(Last Updated on : 02/06/2010)
Gupta sculptures mirrors the artistic talent that was predominant in the Gupta dynasty. India witnessed the beginning of another era in the form of the Gupta Empire in the 4th century A.D. With the beginning of the Gupta period, the country entered into the classical form of sculpture. The art technique was perfected, definite types came into existence, and standards of beauty were developed with precision. There evolved no groping in the dark and no experimentation. An exhaustive and intelligent grasp of the perfect aims and vital principles of art, a well-developed sense of aestheticism and very good execution by skilled persons formed those noteworthy images which became the despair and ideal of the artists of India of the following ages.
The colossal buildings of India and their opulent architectures and paintings possess the power of making the beholder speechless. The Gupta Empire in India
developed its own idiom for constructing sculptures and monuments. These features of Gupta sculptures were followed religiously by the then contemporary artisans. The Elephanta cave temples and the structural temples at Kanchipuram
in the state of Tamil Nadu
are the enduring legacy of Gupta rulers. The first dated sculptures in a full-fledged early Gupta style are from Vidisa and the close by Udayagiri Caves in the state of Madhya Pradesh
. It was constructed in the later half of the 4th century in the Mathura tradition.
The period of the Gupta rulers was an age of universal accomplishment, a classical age, as described in Goetz`s words as `a perfect, unsurpassable style of life`. The measures of taste and form determined the course of their art. Religious architecture during the period of the Gupta rule was quite popular. Hence Buddhist and Jain temples in India
were erected throughout the empire and the more intricate images of the Mahayana pantheon came into being. Other than these, there were the Ajanta cave frescoes. Sculpture and temples of Gupta period mirror their fine craftsmanship. The temples had sculptural elements like the Nagas and the Yakshas were substituted as independent cult images (leaving rare cases) by the Gods and Goddesses of the two great theistic cults.
All the sculptures produced throughout the Gupta Empire can be marked for having the appearance of relatively uniform `classic` style. The style was spread in other parts of India and in the countries of South and Southeast Asia. The Gupta style of sculpture has greatly influenced the art of north Indian kingdoms in later period as well. Other than these the sculpture of Dasavatara Temple (Deogarh), sculpture of Bhitaragaon Temple
, Vaishnavite Tigawa temple at Jabalpur
in Madhya Pradesh state and others are also some of the examples of Gupta sculptures. Gupta period was also known for its rock cut caves. The sculpture at Ellora Caves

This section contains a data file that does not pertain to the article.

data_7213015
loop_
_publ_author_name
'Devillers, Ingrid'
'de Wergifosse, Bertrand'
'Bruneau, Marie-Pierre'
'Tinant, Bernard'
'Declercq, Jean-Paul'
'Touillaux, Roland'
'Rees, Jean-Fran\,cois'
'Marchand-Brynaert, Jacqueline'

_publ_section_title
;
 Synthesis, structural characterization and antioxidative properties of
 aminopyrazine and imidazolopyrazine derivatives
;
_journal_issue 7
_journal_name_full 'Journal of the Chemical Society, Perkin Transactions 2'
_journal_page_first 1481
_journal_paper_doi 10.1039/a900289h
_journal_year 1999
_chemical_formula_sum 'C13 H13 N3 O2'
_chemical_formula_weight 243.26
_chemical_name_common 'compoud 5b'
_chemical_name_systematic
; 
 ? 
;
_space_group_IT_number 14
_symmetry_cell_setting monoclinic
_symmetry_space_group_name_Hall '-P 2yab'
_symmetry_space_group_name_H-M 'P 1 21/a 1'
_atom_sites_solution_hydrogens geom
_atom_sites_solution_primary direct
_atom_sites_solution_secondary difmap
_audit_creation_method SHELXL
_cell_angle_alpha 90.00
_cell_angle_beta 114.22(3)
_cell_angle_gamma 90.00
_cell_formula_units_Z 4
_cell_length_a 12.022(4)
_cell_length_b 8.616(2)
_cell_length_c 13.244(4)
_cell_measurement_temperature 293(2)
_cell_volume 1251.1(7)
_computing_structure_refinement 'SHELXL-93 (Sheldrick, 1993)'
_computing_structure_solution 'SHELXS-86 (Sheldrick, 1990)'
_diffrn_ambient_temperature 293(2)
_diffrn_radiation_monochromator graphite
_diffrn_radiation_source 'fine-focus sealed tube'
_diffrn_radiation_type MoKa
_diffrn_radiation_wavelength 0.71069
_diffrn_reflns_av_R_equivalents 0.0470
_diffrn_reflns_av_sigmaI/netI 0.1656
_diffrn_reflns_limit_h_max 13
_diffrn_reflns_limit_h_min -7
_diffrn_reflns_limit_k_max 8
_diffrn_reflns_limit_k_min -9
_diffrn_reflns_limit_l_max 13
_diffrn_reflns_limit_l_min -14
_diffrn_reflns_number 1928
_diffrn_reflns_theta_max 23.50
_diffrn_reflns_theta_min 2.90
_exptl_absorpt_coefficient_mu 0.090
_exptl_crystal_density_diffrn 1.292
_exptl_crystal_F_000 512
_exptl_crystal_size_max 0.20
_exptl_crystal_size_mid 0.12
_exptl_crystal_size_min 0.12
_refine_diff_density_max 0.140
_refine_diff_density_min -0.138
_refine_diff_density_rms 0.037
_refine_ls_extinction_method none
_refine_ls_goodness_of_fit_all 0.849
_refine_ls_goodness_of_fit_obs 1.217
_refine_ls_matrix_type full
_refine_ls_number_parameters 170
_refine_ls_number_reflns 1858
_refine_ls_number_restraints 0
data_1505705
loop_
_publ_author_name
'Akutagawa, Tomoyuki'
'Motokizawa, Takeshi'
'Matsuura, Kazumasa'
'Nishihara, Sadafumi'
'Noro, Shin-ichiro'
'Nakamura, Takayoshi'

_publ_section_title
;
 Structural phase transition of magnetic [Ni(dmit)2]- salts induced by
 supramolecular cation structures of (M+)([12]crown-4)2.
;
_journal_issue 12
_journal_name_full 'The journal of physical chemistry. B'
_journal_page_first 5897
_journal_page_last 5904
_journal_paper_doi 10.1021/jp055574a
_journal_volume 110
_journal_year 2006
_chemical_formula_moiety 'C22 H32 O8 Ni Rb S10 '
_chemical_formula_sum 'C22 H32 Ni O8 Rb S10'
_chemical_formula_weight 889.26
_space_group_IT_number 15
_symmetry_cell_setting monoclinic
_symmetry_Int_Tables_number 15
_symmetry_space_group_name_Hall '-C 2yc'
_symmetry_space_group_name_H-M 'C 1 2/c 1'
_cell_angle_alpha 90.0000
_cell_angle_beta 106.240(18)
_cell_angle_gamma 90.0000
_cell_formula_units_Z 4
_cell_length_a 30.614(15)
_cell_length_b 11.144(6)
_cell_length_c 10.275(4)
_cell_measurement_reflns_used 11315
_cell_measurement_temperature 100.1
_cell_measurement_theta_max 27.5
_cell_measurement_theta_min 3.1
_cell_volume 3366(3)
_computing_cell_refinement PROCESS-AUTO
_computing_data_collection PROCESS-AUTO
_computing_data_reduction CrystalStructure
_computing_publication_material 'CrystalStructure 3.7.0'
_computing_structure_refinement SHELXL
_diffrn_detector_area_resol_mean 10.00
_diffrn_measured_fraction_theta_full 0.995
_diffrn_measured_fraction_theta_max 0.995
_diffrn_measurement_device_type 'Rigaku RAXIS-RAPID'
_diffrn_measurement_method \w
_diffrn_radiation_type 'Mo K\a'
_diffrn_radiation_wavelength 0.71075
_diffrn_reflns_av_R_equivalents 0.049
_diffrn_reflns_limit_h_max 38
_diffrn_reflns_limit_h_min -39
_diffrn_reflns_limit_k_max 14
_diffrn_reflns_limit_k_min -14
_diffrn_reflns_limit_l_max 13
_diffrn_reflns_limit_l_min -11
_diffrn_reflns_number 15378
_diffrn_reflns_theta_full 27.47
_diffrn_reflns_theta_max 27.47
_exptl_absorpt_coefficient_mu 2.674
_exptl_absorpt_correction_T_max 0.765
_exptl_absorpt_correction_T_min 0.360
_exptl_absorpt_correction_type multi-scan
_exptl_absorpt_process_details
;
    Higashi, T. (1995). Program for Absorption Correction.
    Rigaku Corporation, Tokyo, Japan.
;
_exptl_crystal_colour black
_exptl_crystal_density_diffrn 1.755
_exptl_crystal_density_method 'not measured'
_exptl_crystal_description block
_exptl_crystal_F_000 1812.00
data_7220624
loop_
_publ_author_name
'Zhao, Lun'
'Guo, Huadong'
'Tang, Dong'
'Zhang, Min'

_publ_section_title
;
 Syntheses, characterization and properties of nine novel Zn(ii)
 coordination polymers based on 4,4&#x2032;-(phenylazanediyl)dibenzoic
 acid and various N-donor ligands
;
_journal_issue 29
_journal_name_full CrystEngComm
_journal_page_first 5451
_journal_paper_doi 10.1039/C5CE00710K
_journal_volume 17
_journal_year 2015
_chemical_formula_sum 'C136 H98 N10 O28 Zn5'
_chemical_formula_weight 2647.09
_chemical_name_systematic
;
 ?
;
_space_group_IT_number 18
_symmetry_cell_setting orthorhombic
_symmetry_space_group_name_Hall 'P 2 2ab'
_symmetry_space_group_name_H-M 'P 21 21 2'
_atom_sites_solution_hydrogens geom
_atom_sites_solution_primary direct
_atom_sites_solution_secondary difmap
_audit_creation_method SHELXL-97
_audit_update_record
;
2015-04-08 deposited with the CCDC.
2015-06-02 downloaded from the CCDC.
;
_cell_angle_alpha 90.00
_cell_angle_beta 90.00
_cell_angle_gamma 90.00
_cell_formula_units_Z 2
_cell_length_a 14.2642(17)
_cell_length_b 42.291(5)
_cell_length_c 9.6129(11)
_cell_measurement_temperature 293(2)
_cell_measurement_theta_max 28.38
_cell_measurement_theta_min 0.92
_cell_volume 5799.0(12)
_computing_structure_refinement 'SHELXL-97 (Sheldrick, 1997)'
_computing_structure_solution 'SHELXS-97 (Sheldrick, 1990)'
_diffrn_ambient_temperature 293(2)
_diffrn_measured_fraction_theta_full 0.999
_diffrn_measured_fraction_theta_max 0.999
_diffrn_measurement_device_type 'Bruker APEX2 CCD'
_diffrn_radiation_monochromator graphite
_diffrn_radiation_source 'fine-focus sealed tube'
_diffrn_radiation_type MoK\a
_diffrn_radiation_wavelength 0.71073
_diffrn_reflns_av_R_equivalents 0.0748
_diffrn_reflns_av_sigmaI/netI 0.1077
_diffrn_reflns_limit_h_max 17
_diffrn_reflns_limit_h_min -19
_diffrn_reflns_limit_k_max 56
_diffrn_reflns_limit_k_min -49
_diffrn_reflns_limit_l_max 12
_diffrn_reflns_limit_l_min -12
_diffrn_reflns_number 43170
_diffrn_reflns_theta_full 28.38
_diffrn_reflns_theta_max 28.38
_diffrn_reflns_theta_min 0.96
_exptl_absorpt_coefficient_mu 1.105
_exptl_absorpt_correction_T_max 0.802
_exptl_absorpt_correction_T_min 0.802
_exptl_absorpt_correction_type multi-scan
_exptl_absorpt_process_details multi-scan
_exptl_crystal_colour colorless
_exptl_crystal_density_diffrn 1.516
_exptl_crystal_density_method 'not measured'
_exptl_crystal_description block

, sculpture at Elephanta Caves
and that of the Ajanta Caves
are worth checking out.
A great deal of the sculpture is outside, on prepared surfaces of rock. The most distinguishing images are the four-armed Lord Vishnu
standing with unembellished cylindrical crowns, standing stiff-legged in samapada, one of them flanked by ayudhapurusas, personified symbols or weapons, which are among the bewitching inventions of the Gupta period. The most commanding of these images, with barrel chest, gigantic rounded shoulders and rather firmly handled legs, is the Kumara Cave, the earliest of all the immeasurable defenders of Hindu shrines, termed pratlharas in north, especially in south, that they are the biggest and most extraordinary. Characteristically, for the early Gupta style, their muscular thighs contrasted, almost preposterously with the dainty pleats of the tab-ends of their sashes and belts. The post-Gupta period-later rock-cut temples are of equal importance. The art and architecture of the Gupta Empire also included the Secular Architecture during Gupta Period
, Buddhist Structural buildings
of Gupta Era and also the Brahmanical Architecture of Gupta Era
Snakes form an essential genre of sculpture during the 5th century. Some nagarajas and naginis from the apex of a disappeared pillar in Firozpur
, a few miles away, have visibly extended serpent hoods; they and another pair in the Sand Museum are very much built in the Udayagiri style. Other than these, the terracotta in Gupta Era occupied a special place too. The other architectural marvels during the Gupta period comprise the sculpture of Parvati Temple (Nachana), sculpture of Shiva Temple (Bhumara) and sculpture of Vishnu Temple (Tigawa). The sculptures of the Gupta period not only formed as models of Indian art for all time to come but they also acted as the ideals for the Indian colonies located in the Far East.